Transcendent Experiences: What They Are and How They Can Benefit Your Health

Have you ever had an experience where you felt connected to something greater than yourself? If so, you had a transcendent experience. Transcendent experiences move us beyond our individual ego-sense of who we are and help us to perceive ourselves differently. As a result, they can help us feel connected to the world around us and find a greater sense of meaning and purpose in life. [1] Research suggests that these kinds of experiences can have a health-enhancing or salutogenic effect. [2] In other words, transcendent experiences can support your general health which is valuable whether you’re healthy or sick, or young or old.

Therefore, because of my orientation as a therapist, I believe that this is an important topic for exploration. That is why in this blog post, I’ll be looking more closely at transcendent experiences. I’ll describe what they are and how they can benefit your health. In a follow-up post, I’ll look more closely at music and transcendence. That post will also look at ways I use music to promote these kinds of experiences in my work with people at different stages of life.

What Transcendent Experiences Are

An abstract multicolored face in profile morphing with trees and a quote from William James about transcendent experiences

But first, let’s look at what transcendent experiences are. Some people might want to dismiss the benefit of transcendent experiences while others may see them as frivolous or unnecessary. There may be some people who use these kinds of experiences as a way to escape.

Yet, transcendent experiences have been a consistent part of human existence. People throughout time have experienced transcendence in a variety of ways. As the philosopher, Jules Evans writes, “There seems to be a common human yearning for the transcendent, even if people follow that yearning to different destinations.” [4]

Some of these ways people experience transcendence include:

  • Being out in nature [1][2][3]
  • Engaging in some form of religious or spiritual practice [1][2]
  • Meditating [1][2]
  • Making music or listening to music [1]
  • Using certain psychoactive drugs [1]
  • Having a near-death experience. [1]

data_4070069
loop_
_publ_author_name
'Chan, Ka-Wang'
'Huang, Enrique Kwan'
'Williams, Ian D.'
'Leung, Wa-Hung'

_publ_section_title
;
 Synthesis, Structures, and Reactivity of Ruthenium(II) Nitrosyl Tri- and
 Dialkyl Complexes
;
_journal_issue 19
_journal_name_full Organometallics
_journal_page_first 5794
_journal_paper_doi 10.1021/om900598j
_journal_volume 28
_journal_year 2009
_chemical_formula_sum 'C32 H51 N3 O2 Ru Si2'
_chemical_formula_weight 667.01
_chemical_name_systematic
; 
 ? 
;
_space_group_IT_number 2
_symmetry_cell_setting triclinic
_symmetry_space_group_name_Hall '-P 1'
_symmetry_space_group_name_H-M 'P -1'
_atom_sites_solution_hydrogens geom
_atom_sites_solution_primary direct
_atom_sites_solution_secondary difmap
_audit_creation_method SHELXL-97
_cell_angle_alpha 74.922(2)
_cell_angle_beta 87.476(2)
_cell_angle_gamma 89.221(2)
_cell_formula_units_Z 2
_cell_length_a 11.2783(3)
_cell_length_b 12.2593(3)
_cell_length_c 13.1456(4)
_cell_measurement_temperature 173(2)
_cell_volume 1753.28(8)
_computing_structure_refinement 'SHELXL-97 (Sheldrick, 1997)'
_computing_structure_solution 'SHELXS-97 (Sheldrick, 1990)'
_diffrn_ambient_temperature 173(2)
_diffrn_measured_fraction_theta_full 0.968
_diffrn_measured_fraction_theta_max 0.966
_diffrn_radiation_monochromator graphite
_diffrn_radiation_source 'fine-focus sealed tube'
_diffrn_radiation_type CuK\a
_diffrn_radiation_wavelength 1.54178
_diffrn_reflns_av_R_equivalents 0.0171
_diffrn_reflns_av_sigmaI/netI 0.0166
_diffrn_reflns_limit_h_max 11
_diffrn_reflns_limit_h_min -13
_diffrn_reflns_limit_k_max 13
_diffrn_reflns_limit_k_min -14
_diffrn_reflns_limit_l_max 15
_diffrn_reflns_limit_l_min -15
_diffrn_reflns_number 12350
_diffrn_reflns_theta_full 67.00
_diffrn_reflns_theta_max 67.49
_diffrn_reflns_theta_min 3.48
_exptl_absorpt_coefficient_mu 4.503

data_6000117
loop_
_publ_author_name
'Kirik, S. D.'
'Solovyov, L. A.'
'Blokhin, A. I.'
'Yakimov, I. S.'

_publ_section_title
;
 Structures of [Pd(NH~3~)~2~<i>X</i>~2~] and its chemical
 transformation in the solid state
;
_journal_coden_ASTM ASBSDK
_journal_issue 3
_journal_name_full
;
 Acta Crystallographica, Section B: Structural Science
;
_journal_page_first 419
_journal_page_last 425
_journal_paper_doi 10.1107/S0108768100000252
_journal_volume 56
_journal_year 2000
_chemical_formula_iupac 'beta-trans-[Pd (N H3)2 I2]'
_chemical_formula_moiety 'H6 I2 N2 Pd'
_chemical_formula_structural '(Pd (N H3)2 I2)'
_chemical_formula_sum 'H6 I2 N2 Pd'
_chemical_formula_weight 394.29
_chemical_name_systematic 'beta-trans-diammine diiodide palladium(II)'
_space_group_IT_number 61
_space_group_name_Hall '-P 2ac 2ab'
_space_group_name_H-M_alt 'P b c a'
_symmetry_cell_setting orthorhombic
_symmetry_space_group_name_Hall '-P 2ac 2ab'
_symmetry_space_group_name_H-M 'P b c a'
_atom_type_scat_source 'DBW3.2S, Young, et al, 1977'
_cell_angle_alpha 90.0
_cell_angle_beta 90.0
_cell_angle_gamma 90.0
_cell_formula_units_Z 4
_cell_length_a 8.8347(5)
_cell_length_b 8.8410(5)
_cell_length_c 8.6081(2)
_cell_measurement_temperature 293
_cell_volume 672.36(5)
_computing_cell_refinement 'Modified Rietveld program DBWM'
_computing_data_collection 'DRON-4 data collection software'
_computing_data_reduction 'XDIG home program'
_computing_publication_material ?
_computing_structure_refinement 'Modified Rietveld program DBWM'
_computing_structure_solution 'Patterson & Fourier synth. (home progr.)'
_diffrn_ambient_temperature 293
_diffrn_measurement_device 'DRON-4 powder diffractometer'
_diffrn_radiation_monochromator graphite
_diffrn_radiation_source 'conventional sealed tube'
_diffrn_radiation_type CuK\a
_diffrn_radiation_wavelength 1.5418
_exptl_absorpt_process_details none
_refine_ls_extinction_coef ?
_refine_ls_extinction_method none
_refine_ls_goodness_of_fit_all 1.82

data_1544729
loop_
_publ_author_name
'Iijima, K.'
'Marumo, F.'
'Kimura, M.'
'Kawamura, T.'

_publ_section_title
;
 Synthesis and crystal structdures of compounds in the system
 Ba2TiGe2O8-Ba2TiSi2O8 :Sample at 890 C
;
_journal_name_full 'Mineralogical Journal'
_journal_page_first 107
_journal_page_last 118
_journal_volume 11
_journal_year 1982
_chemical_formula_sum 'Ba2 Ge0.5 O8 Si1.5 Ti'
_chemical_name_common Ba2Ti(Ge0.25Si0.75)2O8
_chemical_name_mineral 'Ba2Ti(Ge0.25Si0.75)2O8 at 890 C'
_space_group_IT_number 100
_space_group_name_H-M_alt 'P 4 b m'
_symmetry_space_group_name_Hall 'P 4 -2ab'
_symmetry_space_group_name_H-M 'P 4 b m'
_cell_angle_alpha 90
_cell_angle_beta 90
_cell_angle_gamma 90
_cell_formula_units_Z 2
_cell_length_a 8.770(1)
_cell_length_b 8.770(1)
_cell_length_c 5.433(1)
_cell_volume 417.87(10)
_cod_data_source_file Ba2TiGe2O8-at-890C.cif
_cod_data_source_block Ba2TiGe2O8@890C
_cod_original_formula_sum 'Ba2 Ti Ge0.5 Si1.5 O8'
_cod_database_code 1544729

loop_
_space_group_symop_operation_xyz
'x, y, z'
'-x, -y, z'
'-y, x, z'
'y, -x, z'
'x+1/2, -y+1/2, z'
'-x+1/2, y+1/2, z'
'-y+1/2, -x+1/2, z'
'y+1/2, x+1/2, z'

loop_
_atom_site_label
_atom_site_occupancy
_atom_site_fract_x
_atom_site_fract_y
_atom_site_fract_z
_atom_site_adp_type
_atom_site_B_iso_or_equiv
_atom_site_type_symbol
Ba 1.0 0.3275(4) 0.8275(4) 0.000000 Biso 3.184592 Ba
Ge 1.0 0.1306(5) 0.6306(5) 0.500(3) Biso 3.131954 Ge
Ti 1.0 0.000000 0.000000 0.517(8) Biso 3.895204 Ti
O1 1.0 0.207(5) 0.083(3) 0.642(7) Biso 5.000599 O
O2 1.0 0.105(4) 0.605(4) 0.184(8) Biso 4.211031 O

While people have had these experiences throughout history, finding the words to describe these kinds of experiences can be hard. As a result of this, people throughout history have used a variety of terms and names to describe them. Some of these terms are “peak experience,” “flow,” “clear light,” and “objective consciousness.” [1] Other terms include “Cosmic Consciousness,” “God Experience,” “Mystic Experience,” “The Numinous,” or “Objective Consciousness.” [2]

As these terms illustrate, the transcendent isn’t limited to the spiritual or religious domains only, even though some people may associate them as such. The fields of transpersonal and positive psychology have been looking at these kinds of experiences through a secular lens. This is because these experiences are so universal.

Nonetheless, it’s important to note that a person’s background has an impact on how these experiences are understood. A person’s background also influences the terms they use to describe these experiences. Because of this, as a therapist, I hold space for the many ways clients may experience transcendence.

The Impact That These Kinds of Experiences Can Have

Since we can experience the transcendent in different ways, the impact that these experiences have on us also can vary. For some people, these kinds of experiences may be brief, singular events that they experience one or a few times. Another term for these kinds of experiences is “green” transcendence. While the experience(s) can have a powerful impact on them, it is perhaps not long-lasting. Examples of activities that can induce these experiences include being out in nature, using certain drugs, or engaging with music.

However, transcendent experiences can also lead to a more sustained way of being and interacting with the world. This way of being and interacting comes from a place of inner peace and a sense of unity. [2] This state of mind and being is known as “mature” experiences of transcendence.[2] And as a therapist, I believe that fostering or developing mature transcendence is a worthwhile therapeutic goal regardless of how old you are.

How Transcendent Experiences Can Benefit Your Health

While not yet conclusively applicable to the population-at-large, it is thought that both kinds of transcendent experiences have a positive impact on health. [2] For example, the green type of transcendent experience may improve life satisfaction and lead to positive affect. [2] This seems to speak to the impact that transcendent experiences can have on our immediate mood and outlook. The experience feels good at the moment and we may carry that feeling with us for a bit.